In the blog titled Personhood-the-most-important-question-today I raised the question with respect to Vital Organ Donation, “Does vital organ procurement result in the death of the person? Or is the person somehow separate from the body, such that the person can be dead and the body still alive?”
In blogs titled Personhood-What Is It? and Personhood-Image of God, I said that persons are specially created by God. Persons are the image of God. Persons are united body and soul. A persons special status begins at conception and continues until death, at which time the body returns to the dust and the soul goes to God.
If all persons are created in the image of God, a person that has life is the image of God. This is independent of the person’s functional abilities. An unborn baby, with its very limited functional capacity is no less a person. Dr Steven Nelson points out in his essay, titled “‘The Least of These’: A Christian Moral Appraisal of Vital Organ Procurement From ‘Brain-Dead’ Patients,” that
because the Imago Dei is a biologic attribute, [image of God simply because it is human,] it inheres in human beings from the moment of conception, as suggested by the doctrine of the Incarnation. As such, although the image is reflected in different human beings to varying degrees, it is none-the-less present in all who are biologically human. It follows that functional capabilities are irrelevant to human personhood. Every human being, regardless of capabilities, is a person who has a moral claim to neighbor love. This neighbor love precludes the use of human beings as means to others’ ends.1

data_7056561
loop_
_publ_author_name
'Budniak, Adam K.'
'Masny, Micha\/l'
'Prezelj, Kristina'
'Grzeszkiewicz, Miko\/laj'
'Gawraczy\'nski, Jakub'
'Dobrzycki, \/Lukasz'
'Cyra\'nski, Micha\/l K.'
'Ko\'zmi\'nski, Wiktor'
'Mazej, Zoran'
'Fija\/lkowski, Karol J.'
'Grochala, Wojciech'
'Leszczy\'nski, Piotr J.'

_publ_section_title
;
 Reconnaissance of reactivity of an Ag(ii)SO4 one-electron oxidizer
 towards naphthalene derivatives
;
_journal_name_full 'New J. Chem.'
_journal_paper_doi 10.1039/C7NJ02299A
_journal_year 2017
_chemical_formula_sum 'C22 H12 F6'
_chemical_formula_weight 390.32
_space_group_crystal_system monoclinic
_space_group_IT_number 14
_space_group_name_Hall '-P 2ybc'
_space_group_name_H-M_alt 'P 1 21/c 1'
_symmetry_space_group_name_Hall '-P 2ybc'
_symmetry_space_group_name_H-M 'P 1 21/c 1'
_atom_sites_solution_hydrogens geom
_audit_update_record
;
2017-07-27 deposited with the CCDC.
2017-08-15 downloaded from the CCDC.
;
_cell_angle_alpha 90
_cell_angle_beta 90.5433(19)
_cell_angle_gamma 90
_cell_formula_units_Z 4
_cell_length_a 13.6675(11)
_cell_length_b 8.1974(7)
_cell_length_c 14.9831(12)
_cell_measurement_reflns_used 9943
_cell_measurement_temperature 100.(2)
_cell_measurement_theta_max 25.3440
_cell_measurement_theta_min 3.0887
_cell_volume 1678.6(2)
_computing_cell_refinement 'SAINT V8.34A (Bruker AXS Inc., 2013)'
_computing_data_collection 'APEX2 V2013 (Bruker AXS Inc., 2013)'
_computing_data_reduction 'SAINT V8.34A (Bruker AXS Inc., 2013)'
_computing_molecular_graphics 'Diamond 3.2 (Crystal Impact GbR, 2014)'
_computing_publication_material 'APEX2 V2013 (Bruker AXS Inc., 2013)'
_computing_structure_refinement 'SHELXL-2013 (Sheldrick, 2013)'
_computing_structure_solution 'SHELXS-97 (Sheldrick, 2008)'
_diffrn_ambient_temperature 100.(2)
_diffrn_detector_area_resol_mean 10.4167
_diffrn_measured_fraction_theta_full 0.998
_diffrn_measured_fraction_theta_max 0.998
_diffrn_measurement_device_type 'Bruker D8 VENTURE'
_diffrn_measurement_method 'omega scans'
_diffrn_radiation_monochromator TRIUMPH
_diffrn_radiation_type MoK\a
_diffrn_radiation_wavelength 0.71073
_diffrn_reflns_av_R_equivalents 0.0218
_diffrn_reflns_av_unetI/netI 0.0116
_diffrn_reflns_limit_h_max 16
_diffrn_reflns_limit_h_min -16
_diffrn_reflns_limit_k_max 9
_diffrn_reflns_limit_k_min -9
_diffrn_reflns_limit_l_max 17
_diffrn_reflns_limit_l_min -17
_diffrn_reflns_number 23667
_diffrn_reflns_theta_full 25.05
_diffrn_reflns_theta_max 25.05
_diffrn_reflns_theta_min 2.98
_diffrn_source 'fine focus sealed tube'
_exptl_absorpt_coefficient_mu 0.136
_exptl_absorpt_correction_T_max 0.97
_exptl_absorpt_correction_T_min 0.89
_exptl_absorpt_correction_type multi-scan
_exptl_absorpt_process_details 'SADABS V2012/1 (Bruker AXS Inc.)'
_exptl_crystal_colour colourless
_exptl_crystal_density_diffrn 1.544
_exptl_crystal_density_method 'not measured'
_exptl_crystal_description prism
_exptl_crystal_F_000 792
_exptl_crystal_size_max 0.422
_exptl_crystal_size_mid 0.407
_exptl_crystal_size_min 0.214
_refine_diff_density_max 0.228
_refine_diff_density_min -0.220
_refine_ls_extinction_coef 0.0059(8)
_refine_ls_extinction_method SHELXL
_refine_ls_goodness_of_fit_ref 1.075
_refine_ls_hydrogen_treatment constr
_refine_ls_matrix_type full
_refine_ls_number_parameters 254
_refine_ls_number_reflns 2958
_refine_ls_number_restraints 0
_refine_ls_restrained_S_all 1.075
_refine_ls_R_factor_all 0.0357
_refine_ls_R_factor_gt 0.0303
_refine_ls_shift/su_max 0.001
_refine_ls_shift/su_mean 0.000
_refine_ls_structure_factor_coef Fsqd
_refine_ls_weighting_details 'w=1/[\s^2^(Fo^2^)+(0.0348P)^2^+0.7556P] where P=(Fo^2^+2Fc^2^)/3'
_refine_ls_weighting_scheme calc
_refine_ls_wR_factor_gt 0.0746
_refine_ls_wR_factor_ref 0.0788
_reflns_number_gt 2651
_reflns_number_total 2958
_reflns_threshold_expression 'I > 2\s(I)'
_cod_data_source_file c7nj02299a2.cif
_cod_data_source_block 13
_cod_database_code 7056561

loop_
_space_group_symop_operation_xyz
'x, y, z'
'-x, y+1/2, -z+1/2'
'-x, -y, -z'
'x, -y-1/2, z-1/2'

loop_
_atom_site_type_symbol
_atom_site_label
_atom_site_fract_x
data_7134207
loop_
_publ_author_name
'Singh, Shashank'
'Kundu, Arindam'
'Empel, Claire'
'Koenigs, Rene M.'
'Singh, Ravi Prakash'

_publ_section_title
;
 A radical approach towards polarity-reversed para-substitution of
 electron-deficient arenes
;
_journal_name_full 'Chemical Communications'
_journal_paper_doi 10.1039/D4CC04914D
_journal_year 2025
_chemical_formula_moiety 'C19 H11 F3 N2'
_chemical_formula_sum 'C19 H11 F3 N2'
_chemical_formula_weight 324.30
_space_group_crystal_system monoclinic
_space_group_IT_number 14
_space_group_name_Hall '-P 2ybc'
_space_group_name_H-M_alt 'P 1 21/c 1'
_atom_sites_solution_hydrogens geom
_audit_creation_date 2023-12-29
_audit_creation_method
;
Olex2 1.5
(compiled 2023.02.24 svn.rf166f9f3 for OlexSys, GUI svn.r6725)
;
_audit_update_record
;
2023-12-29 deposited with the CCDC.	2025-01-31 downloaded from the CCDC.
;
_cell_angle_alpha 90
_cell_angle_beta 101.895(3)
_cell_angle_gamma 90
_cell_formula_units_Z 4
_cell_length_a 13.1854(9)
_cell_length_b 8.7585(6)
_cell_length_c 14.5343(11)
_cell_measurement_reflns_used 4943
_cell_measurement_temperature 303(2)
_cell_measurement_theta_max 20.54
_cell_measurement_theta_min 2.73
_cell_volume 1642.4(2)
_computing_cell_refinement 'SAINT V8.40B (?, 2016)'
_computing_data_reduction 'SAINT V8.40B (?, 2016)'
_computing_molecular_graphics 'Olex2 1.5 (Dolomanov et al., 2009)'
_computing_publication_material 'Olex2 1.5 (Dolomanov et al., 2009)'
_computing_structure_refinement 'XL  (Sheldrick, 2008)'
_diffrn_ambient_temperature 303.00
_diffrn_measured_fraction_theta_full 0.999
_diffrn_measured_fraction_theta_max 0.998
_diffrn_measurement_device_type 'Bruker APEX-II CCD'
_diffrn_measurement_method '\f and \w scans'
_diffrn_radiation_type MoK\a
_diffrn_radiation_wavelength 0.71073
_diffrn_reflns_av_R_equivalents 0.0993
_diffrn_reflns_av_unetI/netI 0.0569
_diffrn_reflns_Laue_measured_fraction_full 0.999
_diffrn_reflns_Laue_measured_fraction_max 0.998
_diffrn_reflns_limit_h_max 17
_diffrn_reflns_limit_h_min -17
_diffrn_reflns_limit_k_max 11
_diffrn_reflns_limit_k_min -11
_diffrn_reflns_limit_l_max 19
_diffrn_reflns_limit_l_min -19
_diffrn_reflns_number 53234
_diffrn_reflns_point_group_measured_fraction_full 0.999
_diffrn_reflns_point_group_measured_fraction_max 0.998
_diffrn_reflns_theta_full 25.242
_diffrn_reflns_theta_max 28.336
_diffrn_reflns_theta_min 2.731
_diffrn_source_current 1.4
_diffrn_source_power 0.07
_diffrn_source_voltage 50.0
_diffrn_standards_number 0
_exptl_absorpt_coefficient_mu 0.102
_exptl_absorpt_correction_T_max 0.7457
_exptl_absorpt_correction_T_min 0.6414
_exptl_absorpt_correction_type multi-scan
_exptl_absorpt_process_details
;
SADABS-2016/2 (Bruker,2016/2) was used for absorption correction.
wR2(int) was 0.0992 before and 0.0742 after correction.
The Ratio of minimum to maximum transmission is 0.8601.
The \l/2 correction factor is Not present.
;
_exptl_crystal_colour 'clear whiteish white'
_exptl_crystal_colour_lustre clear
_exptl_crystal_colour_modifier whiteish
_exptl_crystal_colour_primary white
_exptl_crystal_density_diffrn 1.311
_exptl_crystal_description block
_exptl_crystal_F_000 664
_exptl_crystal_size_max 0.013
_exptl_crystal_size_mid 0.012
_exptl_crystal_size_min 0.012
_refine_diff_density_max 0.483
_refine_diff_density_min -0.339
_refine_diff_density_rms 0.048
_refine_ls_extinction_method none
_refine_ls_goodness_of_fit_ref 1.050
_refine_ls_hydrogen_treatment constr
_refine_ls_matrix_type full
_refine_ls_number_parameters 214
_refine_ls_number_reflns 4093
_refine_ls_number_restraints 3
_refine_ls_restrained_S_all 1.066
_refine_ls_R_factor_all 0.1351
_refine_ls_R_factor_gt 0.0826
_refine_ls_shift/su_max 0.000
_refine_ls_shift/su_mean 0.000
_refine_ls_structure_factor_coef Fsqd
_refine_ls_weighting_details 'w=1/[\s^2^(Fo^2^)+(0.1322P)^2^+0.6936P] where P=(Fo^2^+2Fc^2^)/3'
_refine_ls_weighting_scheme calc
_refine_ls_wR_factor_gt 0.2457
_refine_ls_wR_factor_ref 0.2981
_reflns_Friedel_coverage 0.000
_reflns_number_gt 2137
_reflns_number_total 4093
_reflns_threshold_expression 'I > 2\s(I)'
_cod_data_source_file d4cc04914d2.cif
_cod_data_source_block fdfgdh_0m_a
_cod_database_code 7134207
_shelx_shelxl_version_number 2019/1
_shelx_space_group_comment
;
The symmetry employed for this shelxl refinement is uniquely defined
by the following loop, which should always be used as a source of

As such, the “brain dead” patient is still alive. Their bodies are living and not ready to be returned to the dust. Their blood is still flowing. Their body is still functioning with lungs that continue to transport oxygen into the blood keeping the cells of the body alive. Since personhood, biblically, is not defined by functional capabilities, it is not defined by function or lack of function of the brain. While there is life there is personhood, there is image of God, and there is intrinsic value. (see blog posting titled, Personhood-Image of God)
For organs to be useful, they must be alive. For organs to be alive they need to come from a living body. If the organs are vital or necessary for the body to continue to live, then taking these organ necessarily results in death of the body, which is the death of biblical personhood or death of life made in the “image of God.” Does the Bible authorize us to take such a life, to take the life of a person?.
1. Steven n. Nelson, MD., “‘The Least of These’: A Christian Moral Appraisal of Vital Organ Procurement from ‘Brain-Dead’ Patients”, Ethics and Medicine: An International Journal of Bioethics, Vol 20:1, 2004. p 13-14.